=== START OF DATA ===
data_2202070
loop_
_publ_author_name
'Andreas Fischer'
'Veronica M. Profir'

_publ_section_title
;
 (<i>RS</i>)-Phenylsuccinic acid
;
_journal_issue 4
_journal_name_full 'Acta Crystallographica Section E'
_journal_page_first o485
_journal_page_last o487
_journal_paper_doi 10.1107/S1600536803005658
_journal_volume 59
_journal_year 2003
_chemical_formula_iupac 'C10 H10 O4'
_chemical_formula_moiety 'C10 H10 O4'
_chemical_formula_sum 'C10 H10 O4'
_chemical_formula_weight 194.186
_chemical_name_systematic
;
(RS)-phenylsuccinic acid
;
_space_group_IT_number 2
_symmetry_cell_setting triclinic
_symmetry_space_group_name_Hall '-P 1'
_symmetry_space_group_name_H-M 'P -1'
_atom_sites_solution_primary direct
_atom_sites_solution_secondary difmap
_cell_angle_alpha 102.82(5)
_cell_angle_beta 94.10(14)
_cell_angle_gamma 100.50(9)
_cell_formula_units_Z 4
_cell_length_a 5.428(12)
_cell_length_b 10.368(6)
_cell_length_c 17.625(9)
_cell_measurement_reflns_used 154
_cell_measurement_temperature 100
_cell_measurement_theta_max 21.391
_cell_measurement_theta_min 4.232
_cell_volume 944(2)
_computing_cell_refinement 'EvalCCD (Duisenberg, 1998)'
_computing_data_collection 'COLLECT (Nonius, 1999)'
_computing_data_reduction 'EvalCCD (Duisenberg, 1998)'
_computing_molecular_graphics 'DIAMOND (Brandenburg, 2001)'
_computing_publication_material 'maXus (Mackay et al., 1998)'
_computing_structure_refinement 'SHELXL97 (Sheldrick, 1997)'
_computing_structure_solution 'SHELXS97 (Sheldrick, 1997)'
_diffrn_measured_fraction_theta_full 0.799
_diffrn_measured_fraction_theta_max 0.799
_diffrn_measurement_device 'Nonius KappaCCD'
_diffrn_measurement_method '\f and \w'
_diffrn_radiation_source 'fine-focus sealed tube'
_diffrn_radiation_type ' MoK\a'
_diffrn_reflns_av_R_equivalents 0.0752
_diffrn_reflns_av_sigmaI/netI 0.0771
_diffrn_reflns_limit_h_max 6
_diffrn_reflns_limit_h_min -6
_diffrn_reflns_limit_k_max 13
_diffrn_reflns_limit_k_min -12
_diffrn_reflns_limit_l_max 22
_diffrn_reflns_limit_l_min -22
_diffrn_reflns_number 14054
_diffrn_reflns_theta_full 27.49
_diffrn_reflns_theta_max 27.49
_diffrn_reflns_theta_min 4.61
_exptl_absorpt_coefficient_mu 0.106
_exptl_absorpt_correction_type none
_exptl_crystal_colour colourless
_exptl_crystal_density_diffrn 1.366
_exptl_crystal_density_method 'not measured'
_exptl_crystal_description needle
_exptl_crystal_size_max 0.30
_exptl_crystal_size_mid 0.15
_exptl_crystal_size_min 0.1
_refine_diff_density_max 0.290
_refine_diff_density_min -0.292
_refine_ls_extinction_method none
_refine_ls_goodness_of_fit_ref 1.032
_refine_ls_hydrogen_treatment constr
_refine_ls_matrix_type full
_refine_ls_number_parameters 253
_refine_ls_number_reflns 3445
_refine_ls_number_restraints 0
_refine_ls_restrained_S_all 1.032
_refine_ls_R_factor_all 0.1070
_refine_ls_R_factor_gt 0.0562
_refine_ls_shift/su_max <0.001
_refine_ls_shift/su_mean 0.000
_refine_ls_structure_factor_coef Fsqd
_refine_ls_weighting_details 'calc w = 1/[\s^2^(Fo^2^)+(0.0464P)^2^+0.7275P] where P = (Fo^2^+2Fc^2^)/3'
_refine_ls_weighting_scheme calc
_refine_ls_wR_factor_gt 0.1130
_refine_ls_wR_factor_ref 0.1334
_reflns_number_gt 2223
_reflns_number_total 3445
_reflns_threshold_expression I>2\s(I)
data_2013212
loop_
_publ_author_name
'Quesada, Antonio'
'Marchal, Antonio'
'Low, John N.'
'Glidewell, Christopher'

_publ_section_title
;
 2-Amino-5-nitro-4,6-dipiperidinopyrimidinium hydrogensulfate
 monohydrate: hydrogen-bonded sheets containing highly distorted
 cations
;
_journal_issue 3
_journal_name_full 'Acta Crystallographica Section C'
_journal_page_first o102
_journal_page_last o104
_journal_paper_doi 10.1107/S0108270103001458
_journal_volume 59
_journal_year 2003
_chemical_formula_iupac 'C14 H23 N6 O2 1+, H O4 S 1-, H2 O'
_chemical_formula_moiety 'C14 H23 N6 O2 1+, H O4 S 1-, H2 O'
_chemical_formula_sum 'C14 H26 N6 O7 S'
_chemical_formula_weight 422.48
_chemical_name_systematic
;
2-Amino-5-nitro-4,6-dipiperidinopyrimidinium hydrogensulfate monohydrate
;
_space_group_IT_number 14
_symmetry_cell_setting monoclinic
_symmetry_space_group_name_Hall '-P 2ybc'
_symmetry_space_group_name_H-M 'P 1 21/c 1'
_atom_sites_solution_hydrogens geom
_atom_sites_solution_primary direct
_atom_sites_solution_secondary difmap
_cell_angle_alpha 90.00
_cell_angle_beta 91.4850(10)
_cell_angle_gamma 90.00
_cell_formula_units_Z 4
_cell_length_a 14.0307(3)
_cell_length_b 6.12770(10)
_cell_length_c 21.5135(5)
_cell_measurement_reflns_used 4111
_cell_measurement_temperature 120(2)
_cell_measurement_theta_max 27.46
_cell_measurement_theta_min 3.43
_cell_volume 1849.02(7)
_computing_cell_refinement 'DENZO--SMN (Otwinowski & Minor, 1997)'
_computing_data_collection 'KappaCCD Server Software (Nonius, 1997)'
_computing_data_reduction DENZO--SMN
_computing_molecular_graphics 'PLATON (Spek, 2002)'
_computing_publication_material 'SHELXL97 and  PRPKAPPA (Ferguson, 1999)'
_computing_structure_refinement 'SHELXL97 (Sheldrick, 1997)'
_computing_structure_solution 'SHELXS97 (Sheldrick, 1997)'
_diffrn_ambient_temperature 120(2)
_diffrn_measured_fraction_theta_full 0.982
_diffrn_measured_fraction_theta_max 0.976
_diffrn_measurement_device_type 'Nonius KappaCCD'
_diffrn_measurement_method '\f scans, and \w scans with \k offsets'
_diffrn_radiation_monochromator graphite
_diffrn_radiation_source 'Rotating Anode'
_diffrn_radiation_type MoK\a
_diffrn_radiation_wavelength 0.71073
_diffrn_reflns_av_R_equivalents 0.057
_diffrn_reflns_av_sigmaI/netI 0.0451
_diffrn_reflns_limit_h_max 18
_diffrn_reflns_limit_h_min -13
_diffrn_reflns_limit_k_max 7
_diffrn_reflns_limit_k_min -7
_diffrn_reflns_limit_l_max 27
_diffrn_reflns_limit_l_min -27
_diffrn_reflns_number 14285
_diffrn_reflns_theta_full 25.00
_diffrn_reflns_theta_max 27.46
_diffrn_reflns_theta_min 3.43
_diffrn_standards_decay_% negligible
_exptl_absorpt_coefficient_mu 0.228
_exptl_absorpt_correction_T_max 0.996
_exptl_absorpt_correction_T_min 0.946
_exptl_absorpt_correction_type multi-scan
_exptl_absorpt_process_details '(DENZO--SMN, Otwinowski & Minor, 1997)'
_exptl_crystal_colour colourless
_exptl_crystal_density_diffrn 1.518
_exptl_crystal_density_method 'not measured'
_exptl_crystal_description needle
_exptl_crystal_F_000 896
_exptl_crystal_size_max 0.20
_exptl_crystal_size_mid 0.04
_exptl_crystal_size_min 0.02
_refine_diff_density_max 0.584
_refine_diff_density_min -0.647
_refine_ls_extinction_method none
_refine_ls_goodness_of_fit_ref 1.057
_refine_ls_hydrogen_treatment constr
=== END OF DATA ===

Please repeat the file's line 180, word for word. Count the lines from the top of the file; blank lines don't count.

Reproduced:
_exptl_crystal_colour colourless